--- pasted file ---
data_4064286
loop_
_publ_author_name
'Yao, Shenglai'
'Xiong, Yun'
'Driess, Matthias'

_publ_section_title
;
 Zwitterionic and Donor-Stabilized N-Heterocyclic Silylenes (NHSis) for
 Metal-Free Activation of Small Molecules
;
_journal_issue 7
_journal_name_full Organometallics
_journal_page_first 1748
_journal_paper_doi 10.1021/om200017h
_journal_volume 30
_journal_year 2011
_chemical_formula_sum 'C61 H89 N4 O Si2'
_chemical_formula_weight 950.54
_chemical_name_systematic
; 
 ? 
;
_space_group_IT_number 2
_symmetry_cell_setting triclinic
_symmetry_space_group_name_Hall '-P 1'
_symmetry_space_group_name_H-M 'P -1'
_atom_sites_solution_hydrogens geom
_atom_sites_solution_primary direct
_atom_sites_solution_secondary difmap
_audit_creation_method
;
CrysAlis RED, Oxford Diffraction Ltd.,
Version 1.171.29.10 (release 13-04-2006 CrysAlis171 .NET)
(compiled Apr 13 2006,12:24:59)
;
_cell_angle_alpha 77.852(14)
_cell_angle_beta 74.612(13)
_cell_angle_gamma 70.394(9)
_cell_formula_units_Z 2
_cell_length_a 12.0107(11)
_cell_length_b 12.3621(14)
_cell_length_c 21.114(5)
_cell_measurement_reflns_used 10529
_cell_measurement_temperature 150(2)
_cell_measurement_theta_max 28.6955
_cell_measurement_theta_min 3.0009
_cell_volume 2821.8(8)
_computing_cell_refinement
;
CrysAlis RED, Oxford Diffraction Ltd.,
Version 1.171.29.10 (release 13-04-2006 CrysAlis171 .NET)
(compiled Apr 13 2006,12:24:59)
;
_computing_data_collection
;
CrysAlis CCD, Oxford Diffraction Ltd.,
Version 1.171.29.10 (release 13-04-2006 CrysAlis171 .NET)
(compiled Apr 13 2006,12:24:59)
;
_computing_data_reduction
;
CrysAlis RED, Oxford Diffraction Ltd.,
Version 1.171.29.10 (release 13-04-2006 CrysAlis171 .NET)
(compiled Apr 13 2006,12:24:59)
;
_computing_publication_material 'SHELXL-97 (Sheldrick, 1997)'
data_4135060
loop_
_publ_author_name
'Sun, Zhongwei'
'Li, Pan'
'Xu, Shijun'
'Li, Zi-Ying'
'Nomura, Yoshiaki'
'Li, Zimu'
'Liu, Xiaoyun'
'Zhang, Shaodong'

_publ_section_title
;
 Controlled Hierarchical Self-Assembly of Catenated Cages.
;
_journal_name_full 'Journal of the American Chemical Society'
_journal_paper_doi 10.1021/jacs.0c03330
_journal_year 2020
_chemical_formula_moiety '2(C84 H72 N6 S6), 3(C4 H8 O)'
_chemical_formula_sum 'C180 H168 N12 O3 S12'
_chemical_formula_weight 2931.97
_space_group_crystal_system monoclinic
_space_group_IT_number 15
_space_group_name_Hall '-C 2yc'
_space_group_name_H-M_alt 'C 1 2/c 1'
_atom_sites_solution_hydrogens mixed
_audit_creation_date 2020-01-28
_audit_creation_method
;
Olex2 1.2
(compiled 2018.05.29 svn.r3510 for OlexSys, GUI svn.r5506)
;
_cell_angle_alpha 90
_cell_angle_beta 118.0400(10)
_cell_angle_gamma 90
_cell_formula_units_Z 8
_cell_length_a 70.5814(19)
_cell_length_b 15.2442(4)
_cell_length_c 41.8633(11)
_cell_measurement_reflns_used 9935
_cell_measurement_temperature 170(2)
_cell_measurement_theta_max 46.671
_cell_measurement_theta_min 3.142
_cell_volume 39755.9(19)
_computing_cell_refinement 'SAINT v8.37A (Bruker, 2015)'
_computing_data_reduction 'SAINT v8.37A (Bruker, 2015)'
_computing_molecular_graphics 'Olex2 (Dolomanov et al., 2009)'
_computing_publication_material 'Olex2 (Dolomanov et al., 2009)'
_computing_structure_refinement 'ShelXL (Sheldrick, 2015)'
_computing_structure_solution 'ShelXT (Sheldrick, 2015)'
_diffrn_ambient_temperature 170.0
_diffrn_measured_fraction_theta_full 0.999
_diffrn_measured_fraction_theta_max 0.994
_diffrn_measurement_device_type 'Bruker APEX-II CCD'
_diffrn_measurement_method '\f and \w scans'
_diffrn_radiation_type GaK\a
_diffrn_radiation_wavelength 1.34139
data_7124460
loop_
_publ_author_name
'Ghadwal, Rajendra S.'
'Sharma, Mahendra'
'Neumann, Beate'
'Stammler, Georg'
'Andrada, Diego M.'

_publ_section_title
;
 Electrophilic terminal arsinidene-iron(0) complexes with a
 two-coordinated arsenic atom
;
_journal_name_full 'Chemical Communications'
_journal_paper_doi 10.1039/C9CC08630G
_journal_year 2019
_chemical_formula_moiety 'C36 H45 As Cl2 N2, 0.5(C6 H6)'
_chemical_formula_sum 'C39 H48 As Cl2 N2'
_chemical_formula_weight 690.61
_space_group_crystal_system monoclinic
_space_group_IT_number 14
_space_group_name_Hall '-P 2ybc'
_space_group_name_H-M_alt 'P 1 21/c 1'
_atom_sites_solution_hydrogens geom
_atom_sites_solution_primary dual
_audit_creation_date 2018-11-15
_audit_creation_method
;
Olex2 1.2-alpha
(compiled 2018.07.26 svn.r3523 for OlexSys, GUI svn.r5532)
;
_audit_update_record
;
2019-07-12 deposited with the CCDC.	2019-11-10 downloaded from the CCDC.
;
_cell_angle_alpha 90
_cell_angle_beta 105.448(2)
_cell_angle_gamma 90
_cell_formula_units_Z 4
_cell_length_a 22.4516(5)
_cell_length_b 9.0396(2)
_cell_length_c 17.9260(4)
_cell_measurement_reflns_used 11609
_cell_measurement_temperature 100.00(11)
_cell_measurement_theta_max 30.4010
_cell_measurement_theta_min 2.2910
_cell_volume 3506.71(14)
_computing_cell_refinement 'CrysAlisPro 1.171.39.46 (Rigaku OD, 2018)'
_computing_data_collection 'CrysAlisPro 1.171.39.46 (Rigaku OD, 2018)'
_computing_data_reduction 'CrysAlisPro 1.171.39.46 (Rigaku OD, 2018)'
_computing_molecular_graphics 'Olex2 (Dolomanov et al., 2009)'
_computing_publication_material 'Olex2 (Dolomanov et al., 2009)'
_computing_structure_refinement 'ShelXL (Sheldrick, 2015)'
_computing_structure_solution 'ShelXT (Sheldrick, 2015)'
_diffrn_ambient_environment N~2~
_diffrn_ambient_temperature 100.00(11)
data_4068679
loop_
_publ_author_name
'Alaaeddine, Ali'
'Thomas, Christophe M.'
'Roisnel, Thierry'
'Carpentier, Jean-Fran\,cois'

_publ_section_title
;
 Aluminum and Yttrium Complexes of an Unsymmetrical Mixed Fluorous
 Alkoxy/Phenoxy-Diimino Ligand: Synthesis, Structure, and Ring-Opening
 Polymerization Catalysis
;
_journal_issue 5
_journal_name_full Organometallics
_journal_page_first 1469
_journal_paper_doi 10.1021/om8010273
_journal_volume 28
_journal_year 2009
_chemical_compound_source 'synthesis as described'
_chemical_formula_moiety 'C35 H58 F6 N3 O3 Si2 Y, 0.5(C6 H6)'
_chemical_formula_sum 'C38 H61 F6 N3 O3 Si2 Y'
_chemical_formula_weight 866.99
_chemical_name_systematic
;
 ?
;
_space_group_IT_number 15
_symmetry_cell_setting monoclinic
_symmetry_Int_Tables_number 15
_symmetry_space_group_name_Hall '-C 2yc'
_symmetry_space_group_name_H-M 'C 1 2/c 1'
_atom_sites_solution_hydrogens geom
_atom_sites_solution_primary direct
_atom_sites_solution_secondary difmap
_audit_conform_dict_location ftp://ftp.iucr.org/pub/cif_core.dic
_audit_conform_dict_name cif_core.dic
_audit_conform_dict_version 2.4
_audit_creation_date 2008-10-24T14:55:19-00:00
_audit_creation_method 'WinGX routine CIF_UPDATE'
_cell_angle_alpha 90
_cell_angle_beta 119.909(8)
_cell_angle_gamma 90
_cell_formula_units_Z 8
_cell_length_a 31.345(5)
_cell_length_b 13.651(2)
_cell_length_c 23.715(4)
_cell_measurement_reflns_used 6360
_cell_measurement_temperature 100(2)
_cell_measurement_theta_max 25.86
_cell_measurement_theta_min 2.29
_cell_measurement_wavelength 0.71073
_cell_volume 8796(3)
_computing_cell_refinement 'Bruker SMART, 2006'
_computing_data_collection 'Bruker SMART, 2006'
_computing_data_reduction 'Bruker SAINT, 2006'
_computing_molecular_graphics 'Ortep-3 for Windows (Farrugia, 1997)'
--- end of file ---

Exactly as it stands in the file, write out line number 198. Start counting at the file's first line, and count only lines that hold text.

_journal_volume 28